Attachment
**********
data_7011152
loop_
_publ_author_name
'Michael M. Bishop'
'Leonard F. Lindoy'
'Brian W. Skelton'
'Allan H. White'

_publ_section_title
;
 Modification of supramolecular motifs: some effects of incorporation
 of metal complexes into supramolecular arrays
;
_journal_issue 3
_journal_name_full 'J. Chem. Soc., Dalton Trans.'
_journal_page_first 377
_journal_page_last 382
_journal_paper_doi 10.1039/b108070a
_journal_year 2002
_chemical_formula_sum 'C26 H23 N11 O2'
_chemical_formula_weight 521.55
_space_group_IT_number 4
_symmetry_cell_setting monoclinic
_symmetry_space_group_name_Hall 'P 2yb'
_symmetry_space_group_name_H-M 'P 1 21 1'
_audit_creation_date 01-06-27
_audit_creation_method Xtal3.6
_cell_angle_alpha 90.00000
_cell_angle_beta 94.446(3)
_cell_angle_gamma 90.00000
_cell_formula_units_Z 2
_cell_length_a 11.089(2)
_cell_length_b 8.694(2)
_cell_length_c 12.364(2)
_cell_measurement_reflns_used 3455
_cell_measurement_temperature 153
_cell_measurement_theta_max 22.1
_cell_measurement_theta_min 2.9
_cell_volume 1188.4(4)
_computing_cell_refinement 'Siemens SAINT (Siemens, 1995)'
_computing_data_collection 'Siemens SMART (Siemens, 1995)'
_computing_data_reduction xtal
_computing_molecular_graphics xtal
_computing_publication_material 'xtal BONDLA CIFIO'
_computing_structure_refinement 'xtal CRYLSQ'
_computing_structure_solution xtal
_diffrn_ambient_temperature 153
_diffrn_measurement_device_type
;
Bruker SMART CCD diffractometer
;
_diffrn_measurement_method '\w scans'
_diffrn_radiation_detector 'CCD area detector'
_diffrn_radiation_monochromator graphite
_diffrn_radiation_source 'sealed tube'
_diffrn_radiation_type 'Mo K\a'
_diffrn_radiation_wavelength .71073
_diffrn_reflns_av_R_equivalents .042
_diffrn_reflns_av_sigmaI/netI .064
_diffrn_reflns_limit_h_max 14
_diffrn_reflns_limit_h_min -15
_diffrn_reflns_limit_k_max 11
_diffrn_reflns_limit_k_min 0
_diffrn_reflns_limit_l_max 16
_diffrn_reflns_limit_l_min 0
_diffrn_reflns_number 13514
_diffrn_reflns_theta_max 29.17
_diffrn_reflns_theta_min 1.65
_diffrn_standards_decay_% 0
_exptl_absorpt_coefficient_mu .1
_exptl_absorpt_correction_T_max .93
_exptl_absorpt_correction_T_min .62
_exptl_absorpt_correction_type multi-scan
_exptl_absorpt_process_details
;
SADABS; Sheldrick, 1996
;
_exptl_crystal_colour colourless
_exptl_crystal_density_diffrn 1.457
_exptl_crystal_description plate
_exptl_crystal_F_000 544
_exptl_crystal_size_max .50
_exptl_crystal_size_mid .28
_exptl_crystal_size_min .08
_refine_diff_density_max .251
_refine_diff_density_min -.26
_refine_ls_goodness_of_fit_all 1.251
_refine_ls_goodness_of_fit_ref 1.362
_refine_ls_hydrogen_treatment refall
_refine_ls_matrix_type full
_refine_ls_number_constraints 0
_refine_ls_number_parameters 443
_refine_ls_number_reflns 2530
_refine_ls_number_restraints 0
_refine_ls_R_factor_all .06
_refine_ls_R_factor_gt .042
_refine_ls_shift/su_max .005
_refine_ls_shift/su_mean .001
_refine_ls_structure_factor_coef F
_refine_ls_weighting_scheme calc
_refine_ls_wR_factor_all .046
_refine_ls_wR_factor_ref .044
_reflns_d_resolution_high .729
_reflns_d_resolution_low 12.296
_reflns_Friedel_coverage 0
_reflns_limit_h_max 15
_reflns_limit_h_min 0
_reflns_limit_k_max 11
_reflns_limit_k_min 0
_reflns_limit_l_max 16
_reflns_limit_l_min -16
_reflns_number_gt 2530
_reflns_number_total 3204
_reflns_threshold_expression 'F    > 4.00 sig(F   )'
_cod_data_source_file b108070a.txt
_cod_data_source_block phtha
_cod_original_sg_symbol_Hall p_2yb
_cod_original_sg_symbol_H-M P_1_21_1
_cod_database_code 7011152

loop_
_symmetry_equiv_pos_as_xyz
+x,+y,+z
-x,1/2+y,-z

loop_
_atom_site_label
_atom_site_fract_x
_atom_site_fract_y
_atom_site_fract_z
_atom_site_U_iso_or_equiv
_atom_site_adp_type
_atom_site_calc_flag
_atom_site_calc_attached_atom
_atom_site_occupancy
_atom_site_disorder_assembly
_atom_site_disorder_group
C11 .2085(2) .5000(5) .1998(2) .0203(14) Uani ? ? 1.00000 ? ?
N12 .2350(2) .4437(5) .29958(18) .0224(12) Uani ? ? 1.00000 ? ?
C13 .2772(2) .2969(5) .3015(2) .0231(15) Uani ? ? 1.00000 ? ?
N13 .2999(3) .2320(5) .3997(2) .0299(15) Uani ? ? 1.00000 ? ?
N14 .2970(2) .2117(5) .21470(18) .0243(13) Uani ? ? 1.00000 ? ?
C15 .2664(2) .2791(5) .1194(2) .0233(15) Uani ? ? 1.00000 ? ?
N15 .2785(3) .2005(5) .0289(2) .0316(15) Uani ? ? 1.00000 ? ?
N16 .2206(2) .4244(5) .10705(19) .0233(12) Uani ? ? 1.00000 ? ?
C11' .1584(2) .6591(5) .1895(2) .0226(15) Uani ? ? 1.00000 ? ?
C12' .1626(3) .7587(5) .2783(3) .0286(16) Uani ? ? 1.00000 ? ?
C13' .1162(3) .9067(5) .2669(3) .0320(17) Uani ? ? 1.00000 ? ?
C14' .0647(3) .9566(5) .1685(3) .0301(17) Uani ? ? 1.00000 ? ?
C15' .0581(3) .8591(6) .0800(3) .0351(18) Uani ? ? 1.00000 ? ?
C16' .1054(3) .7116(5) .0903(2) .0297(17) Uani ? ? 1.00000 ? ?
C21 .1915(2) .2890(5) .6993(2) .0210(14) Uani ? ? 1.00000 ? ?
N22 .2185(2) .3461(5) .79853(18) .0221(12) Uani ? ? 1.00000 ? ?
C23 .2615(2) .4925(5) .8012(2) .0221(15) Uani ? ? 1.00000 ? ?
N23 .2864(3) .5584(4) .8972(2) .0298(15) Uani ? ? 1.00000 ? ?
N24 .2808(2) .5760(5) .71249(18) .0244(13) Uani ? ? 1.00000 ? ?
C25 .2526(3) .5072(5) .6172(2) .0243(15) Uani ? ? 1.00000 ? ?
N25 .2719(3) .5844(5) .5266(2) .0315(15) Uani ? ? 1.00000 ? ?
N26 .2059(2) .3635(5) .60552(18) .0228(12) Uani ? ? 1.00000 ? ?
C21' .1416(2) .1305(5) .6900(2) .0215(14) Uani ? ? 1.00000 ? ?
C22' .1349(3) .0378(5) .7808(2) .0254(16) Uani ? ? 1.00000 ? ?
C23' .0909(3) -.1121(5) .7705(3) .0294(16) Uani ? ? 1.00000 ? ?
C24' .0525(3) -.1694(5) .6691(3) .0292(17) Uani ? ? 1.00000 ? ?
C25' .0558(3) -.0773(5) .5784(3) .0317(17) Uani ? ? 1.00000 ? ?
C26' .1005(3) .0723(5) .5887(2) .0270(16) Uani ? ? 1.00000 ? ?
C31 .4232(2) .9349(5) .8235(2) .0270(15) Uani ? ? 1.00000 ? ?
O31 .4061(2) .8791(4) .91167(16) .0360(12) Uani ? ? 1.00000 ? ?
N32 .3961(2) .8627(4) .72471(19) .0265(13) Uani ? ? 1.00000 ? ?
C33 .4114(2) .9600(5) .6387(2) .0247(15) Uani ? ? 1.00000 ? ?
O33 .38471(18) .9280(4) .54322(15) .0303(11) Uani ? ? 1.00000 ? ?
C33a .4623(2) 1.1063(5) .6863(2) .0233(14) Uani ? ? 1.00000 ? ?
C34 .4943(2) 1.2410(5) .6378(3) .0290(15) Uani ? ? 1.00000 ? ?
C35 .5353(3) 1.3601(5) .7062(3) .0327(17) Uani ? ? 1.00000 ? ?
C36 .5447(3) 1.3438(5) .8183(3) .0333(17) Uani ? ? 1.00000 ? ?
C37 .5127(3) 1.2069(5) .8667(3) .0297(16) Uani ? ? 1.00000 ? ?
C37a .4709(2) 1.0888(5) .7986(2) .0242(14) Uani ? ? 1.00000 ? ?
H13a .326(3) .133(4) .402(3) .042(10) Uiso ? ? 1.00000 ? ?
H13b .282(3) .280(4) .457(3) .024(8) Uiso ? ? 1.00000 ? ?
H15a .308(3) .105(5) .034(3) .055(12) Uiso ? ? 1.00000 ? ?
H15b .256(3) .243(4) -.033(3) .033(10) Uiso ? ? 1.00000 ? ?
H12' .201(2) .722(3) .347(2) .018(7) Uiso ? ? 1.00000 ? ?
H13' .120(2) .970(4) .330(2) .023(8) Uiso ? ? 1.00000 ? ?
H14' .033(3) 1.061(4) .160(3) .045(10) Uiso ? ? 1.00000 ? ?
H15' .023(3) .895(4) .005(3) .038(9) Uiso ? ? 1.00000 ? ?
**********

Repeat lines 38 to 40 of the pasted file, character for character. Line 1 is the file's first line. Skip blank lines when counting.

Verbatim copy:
_cell_volume 1188.4(4)
_computing_cell_refinement 'Siemens SAINT (Siemens, 1995)'
_computing_data_collection 'Siemens SMART (Siemens, 1995)'